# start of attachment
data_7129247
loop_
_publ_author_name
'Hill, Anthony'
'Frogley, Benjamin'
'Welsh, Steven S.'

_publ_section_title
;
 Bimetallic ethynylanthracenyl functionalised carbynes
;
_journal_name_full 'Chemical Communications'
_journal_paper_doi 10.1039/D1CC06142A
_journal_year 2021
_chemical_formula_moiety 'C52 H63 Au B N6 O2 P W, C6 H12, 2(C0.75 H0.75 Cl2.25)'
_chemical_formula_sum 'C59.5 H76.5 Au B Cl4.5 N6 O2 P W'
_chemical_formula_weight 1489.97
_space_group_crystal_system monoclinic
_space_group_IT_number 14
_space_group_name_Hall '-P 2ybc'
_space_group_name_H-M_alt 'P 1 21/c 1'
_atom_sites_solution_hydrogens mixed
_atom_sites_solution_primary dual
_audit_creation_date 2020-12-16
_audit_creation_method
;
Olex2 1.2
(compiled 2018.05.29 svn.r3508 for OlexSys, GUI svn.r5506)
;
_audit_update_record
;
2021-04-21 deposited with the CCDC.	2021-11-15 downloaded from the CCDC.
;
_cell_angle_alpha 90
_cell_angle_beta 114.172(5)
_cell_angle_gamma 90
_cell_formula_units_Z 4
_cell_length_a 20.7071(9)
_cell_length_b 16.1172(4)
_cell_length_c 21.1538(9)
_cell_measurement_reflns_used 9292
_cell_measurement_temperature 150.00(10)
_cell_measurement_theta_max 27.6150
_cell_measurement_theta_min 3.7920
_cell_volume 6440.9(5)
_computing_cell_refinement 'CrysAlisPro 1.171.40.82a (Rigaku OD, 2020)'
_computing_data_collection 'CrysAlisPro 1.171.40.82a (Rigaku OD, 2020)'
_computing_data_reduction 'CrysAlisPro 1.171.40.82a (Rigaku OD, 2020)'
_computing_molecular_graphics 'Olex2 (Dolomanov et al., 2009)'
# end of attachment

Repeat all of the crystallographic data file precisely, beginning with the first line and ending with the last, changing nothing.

data_7129247
loop_
_publ_author_name
'Hill, Anthony'
'Frogley, Benjamin'
'Welsh, Steven S.'

_publ_section_title
;
 Bimetallic ethynylanthracenyl functionalised carbynes
;
_journal_name_full 'Chemical Communications'
_journal_paper_doi 10.1039/D1CC06142A
_journal_year 2021
_chemical_formula_moiety 'C52 H63 Au B N6 O2 P W, C6 H12, 2(C0.75 H0.75 Cl2.25)'
_chemical_formula_sum 'C59.5 H76.5 Au B Cl4.5 N6 O2 P W'
_chemical_formula_weight 1489.97
_space_group_crystal_system monoclinic
_space_group_IT_number 14
_space_group_name_Hall '-P 2ybc'
_space_group_name_H-M_alt 'P 1 21/c 1'
_atom_sites_solution_hydrogens mixed
_atom_sites_solution_primary dual
_audit_creation_date 2020-12-16
_audit_creation_method
;
Olex2 1.2
(compiled 2018.05.29 svn.r3508 for OlexSys, GUI svn.r5506)
;
_audit_update_record
;
2021-04-21 deposited with the CCDC.	2021-11-15 downloaded from the CCDC.
;
_cell_angle_alpha 90
_cell_angle_beta 114.172(5)
_cell_angle_gamma 90
_cell_formula_units_Z 4
_cell_length_a 20.7071(9)
_cell_length_b 16.1172(4)
_cell_length_c 21.1538(9)
_cell_measurement_reflns_used 9292
_cell_measurement_temperature 150.00(10)
_cell_measurement_theta_max 27.6150
_cell_measurement_theta_min 3.7920
_cell_volume 6440.9(5)
_computing_cell_refinement 'CrysAlisPro 1.171.40.82a (Rigaku OD, 2020)'
_computing_data_collection 'CrysAlisPro 1.171.40.82a (Rigaku OD, 2020)'
_computing_data_reduction 'CrysAlisPro 1.171.40.82a (Rigaku OD, 2020)'
_computing_molecular_graphics 'Olex2 (Dolomanov et al., 2009)'